Seeking a getaway despite the downturn, Olivia Gonzalez called her travel agent with an agenda.
"I said, what kind of deals do you have?" said the Miami resident, who is in her 60s, standing outside the Port of Miami. What she found was a six-day, five-night cruise through the Bahamas and Turks and Caicos for $299 a person.
That was all the convincing Gonzalez and thousands of other passengers have needed lately to set sail. Though vacations are disposable when money gets tight, the cruise industry has kept ships full with deep discounts and some itinerary changes to shorter, cheaper voyages. Norwegian Cruise Line is sailing three-and four-day swings for the first time since 2004. Carnival Corp. is offering free state room upgrades and more Caribbean choices - a quick skip from the Miami port - in 2009 to accommodate demand.
"Consumers are looking for more value for their vacation dollar," said Howard Frank, Carnival's chief operating officer, on a recent conference call with analysts. "And our shorter, less expensive Caribbean cruise products are performing much better than our premium and luxury, longer cruise products. So we are seeing a consumer trade-down to value."
The major cruise lines are also seeing vacationers wait longer to commit. Before the downturn, bookings averaged about six months in advance, maybe eight months for luxury trips, said Bob Sharak, executive director of the Cruise Lines International Association.
"People are deferring their purchases to the last minute," he said. "They're booking, but it causes the operators some degree of agitation, because it takes longer to put that sailing on the books.
"I don't think that's something unique to our cruise business right now. I think all travel is like that."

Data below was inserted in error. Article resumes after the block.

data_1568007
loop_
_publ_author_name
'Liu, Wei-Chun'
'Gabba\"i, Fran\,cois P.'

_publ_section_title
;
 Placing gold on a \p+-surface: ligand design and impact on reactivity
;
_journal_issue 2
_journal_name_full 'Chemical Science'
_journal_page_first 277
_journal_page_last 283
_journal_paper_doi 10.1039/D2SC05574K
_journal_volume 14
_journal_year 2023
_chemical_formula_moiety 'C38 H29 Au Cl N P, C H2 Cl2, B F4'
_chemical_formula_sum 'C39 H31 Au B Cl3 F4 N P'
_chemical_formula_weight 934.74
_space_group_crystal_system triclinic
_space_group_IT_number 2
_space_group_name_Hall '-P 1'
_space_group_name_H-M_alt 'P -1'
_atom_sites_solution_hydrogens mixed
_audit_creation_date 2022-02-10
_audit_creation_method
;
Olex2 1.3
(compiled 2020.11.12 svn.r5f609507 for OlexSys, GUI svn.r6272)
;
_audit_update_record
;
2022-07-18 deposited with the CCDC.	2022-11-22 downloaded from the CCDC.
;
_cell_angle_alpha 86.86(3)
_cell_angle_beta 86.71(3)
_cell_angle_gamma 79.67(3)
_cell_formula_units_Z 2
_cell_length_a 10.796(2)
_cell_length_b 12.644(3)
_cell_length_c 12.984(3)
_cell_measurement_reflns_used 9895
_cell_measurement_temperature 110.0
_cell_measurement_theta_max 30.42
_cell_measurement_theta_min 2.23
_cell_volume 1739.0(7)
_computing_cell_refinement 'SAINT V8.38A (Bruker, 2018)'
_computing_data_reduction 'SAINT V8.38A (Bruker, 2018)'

Carnival is offering three- and four- day trips to Mexico and the Bahamas starting at $209 for the lowest-level rooms at the last minute, a nearly 50 percent discount in some cases. A four-day Baja California, Mexico cruise sailing in February and now selling at that rate would cost $399 later, while a three-day Bahamas vacation leaving Jan. 23 is available for $219 instead of $349. Norwegian's short Bahamas cruises were starting at $229 through mid-April.
Long considered a good vacation value, the cruise industry is holding up better than some competitors in this climate. The Port of Miami saw record cruise traffic of 3.8 million passengers from January to November 2008, a 10.5 percent increase over the previous year. Sharak predicts overall occupancy will continue to increase, despite grim predictions for 2009 in the industry and economy overall.
Both Carnival and Royal Caribbean have suspended stock dividends, a sign of some distress, and last month Carnival lowered its revenue predictions for 2009.
"I'm not minimizing today's situation. We've not seen an economic situation like this in America or globally in my lifetime," Sharak said. "However, if history is an indicator of the future, the business itself has been resilient in these varied markets, and I think right now we're showing that as well."
Carnival has rolled out a new pricing scheme to entice further advance commitments. The "Early Saver" program offers 25 percent discounts for certain trips booked up to three months before departure, plus a guarantee those passengers will get the same savings if rates drop.
"The good news is that consumers are still taking their vacations, but the vacation decision is for next month, rather than next year," Frank told investors.
For consumers, the cruise lines' push to fill big ships can mean big savings. Shannon McClelland was shopping for a birthday gift for her boyfriend two months ago when she found a five-day cruise sailing out of Miami for $1,500 a couple, including airfare from New York.
"Today is his birthday, so this is his birthday present," said McClelland, of New York. "I was just looking for something nice, it seemed doable, so we did it."